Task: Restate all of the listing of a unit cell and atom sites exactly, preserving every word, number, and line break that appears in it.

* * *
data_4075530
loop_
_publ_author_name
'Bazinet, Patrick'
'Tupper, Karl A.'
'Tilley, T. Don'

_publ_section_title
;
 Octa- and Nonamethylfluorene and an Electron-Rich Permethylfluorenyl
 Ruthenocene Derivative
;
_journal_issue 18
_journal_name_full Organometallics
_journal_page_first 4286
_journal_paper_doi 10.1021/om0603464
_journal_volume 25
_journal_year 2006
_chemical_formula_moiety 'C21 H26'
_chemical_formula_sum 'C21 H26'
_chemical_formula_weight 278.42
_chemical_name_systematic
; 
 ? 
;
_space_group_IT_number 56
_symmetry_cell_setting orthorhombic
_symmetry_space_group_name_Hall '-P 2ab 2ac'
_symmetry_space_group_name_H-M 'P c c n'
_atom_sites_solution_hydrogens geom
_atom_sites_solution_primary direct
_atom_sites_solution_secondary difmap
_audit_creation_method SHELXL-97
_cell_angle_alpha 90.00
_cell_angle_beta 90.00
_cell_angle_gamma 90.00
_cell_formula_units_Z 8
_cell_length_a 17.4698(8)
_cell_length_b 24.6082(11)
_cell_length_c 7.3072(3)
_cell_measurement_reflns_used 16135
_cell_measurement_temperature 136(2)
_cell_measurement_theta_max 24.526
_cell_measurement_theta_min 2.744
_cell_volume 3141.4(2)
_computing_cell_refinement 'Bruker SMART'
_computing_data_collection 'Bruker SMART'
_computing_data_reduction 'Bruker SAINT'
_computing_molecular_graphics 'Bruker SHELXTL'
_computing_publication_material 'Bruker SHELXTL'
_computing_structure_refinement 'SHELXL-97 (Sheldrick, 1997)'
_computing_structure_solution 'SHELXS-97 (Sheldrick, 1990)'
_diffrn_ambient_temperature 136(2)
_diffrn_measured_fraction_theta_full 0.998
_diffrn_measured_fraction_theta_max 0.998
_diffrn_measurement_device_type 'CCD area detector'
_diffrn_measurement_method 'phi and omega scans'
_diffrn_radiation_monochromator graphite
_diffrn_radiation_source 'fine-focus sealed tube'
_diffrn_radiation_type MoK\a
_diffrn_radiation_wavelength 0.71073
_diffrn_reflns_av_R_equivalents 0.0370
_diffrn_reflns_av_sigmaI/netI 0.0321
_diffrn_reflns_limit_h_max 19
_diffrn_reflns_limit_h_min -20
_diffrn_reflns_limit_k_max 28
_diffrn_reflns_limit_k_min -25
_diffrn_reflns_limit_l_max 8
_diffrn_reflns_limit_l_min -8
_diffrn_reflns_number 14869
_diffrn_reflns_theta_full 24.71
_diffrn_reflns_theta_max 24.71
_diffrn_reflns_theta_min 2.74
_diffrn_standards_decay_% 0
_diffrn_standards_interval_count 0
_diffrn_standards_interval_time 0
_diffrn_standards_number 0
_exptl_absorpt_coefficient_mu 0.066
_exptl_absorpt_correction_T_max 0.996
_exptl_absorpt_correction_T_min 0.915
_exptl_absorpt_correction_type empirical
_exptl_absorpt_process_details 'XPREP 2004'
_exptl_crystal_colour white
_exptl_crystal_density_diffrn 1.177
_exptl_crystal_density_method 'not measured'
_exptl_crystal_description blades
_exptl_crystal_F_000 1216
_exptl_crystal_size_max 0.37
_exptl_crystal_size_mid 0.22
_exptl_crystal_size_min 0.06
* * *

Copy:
data_4075530
loop_
_publ_author_name
'Bazinet, Patrick'
'Tupper, Karl A.'
'Tilley, T. Don'

_publ_section_title
;
 Octa- and Nonamethylfluorene and an Electron-Rich Permethylfluorenyl
 Ruthenocene Derivative
;
_journal_issue 18
_journal_name_full Organometallics
_journal_page_first 4286
_journal_paper_doi 10.1021/om0603464
_journal_volume 25
_journal_year 2006
_chemical_formula_moiety 'C21 H26'
_chemical_formula_sum 'C21 H26'
_chemical_formula_weight 278.42
_chemical_name_systematic
; 
 ? 
;
_space_group_IT_number 56
_symmetry_cell_setting orthorhombic
_symmetry_space_group_name_Hall '-P 2ab 2ac'
_symmetry_space_group_name_H-M 'P c c n'
_atom_sites_solution_hydrogens geom
_atom_sites_solution_primary direct
_atom_sites_solution_secondary difmap
_audit_creation_method SHELXL-97
_cell_angle_alpha 90.00
_cell_angle_beta 90.00
_cell_angle_gamma 90.00
_cell_formula_units_Z 8
_cell_length_a 17.4698(8)
_cell_length_b 24.6082(11)
_cell_length_c 7.3072(3)
_cell_measurement_reflns_used 16135
_cell_measurement_temperature 136(2)
_cell_measurement_theta_max 24.526
_cell_measurement_theta_min 2.744
_cell_volume 3141.4(2)
_computing_cell_refinement 'Bruker SMART'
_computing_data_collection 'Bruker SMART'
_computing_data_reduction 'Bruker SAINT'
_computing_molecular_graphics 'Bruker SHELXTL'
_computing_publication_material 'Bruker SHELXTL'
_computing_structure_refinement 'SHELXL-97 (Sheldrick, 1997)'
_computing_structure_solution 'SHELXS-97 (Sheldrick, 1990)'
_diffrn_ambient_temperature 136(2)
_diffrn_measured_fraction_theta_full 0.998
_diffrn_measured_fraction_theta_max 0.998
_diffrn_measurement_device_type 'CCD area detector'
_diffrn_measurement_method 'phi and omega scans'
_diffrn_radiation_monochromator graphite
_diffrn_radiation_source 'fine-focus sealed tube'
_diffrn_radiation_type MoK\a
_diffrn_radiation_wavelength 0.71073
_diffrn_reflns_av_R_equivalents 0.0370
_diffrn_reflns_av_sigmaI/netI 0.0321
_diffrn_reflns_limit_h_max 19
_diffrn_reflns_limit_h_min -20
_diffrn_reflns_limit_k_max 28
_diffrn_reflns_limit_k_min -25
_diffrn_reflns_limit_l_max 8
_diffrn_reflns_limit_l_min -8
_diffrn_reflns_number 14869
_diffrn_reflns_theta_full 24.71
_diffrn_reflns_theta_max 24.71
_diffrn_reflns_theta_min 2.74
_diffrn_standards_decay_% 0
_diffrn_standards_interval_count 0
_diffrn_standards_interval_time 0
_diffrn_standards_number 0
_exptl_absorpt_coefficient_mu 0.066
_exptl_absorpt_correction_T_max 0.996
_exptl_absorpt_correction_T_min 0.915
_exptl_absorpt_correction_type empirical
_exptl_absorpt_process_details 'XPREP 2004'
_exptl_crystal_colour white
_exptl_crystal_density_diffrn 1.177
_exptl_crystal_density_method 'not measured'
_exptl_crystal_description blades
_exptl_crystal_F_000 1216
_exptl_crystal_size_max 0.37
_exptl_crystal_size_mid 0.22
_exptl_crystal_size_min 0.06